Gender Difference or Parallel Publics? The Dynamics of Defense Spending Opinions in the United States, 1965-2007
Eichenberg, Richard C.
Stoll, Richard J.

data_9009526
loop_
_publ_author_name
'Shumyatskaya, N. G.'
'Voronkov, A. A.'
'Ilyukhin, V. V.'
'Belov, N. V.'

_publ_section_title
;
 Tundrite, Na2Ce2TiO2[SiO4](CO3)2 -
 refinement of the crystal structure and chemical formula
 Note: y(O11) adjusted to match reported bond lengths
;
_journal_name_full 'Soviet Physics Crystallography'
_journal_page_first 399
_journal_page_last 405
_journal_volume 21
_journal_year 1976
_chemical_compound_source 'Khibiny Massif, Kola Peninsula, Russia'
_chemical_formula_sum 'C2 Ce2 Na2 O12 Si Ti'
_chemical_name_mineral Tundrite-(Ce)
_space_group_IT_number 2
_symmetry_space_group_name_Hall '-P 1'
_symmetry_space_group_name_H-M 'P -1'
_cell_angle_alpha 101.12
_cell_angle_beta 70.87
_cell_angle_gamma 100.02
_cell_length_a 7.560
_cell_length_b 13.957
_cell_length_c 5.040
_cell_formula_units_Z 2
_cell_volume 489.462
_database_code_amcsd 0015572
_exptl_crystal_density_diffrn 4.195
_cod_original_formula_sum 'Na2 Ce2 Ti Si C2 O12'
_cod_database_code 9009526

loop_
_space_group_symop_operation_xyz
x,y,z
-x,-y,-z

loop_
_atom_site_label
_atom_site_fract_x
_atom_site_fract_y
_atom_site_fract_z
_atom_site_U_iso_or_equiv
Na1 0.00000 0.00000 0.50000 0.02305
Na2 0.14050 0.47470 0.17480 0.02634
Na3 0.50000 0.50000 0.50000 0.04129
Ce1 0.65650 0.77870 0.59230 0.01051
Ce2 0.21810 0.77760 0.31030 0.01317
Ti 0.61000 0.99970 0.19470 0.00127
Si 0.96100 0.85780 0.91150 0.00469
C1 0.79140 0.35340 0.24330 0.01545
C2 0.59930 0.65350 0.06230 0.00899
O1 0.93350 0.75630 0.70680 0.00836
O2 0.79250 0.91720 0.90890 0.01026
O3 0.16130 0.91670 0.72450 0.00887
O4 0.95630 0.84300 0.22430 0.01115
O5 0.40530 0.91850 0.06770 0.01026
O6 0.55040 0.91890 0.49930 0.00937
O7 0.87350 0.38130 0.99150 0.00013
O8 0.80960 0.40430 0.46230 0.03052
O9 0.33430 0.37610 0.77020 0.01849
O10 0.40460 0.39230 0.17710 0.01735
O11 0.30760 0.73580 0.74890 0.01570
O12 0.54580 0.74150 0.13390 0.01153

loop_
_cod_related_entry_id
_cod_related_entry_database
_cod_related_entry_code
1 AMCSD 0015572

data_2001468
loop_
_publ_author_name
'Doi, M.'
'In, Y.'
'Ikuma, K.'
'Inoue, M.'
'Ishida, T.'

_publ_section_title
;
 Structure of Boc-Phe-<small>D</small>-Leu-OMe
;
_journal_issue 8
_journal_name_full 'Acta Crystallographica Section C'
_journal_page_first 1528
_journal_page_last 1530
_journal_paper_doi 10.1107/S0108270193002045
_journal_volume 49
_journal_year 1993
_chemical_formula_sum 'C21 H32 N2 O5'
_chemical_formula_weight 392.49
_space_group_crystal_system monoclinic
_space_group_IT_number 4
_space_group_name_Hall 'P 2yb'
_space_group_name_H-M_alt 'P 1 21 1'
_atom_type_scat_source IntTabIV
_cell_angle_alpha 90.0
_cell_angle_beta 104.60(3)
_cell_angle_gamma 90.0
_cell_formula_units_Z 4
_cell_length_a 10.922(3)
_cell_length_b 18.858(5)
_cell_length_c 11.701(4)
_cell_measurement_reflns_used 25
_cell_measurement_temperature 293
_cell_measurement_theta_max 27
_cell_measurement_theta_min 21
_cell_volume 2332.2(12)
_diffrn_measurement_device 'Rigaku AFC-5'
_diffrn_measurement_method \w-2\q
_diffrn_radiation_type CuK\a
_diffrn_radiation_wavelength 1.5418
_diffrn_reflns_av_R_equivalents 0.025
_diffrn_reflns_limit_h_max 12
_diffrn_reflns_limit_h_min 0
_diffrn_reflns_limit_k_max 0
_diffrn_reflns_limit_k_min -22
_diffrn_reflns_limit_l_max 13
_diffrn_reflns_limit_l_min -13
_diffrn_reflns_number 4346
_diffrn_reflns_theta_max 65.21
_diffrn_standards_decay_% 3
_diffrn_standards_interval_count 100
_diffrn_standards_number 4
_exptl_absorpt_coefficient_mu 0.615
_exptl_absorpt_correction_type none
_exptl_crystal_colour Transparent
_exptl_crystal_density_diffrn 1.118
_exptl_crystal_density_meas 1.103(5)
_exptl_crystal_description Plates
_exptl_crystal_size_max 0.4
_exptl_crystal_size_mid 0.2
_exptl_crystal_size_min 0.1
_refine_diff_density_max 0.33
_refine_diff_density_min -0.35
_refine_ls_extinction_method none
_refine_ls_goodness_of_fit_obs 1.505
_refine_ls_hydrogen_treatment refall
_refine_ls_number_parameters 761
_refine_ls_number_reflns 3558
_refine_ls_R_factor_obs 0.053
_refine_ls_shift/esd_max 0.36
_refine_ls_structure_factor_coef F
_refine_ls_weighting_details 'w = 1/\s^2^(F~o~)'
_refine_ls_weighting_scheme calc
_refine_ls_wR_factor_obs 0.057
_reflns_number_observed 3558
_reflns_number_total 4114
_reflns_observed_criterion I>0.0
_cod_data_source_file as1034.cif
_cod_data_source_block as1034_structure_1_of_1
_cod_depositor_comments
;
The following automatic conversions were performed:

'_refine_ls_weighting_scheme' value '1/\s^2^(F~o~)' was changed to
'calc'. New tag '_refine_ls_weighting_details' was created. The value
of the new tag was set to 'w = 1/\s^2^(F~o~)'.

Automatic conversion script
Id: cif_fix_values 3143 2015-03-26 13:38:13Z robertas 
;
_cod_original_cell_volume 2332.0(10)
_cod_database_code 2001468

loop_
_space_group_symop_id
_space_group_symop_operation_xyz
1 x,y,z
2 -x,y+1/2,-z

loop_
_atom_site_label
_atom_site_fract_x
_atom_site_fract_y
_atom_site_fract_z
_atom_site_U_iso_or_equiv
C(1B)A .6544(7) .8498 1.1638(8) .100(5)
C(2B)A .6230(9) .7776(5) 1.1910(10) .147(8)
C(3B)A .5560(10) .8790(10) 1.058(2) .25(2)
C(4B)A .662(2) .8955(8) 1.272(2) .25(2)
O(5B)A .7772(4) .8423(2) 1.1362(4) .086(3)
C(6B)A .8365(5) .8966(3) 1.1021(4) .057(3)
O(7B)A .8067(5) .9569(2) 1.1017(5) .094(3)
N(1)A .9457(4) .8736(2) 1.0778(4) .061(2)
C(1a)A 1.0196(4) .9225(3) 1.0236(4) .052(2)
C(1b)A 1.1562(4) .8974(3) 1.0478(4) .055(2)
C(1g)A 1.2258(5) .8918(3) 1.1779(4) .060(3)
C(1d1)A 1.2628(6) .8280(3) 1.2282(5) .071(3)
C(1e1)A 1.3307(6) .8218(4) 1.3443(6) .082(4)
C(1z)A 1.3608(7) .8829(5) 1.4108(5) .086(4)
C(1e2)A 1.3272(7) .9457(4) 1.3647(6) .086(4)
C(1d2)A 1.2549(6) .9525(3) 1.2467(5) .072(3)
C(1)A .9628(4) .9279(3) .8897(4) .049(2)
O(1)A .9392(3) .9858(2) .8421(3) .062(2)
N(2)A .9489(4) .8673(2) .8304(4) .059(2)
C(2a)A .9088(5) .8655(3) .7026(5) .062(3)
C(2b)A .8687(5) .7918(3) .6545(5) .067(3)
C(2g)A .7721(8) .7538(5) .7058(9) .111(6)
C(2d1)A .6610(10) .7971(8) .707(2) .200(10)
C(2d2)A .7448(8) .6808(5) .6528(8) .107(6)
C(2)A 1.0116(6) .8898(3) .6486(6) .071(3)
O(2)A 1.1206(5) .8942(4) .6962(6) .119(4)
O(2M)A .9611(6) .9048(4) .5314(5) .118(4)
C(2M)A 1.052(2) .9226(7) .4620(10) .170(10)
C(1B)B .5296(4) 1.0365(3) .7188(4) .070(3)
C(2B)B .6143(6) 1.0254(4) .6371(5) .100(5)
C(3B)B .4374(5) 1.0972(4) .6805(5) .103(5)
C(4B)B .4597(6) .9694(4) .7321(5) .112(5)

Gender is now recognized as an important dividing line in American political life, and scholars have accumulated evidence that national security issues are an important reason for gender differences in policy preferences. We therefore expect that the dynamics of support for defense spending among men and women will differ. In contrast, several scholars have shown that population subgroups exhibit a ‘‘parallel’’ dynamic in which the evolution of their preferences over time is very similar, despite differences in the average level of support. Unfortunately, there is little time series evidence on gendered reactions to policy, including defense spending, that would allow one to arbitrate between these competing perspectives. In this research note, we assemble a time series of support for defense spending among men and women and model the determinants of that support for the period 1967–2007. We find that women are on average less supportive of defense spending than are men. However, we also find that the over time variation of support for defense spending among men and women is very similar—each is conditioned principally by the past year’s change in defense spending and occasionally by war casualties and a trade-off between defense and civilian spending.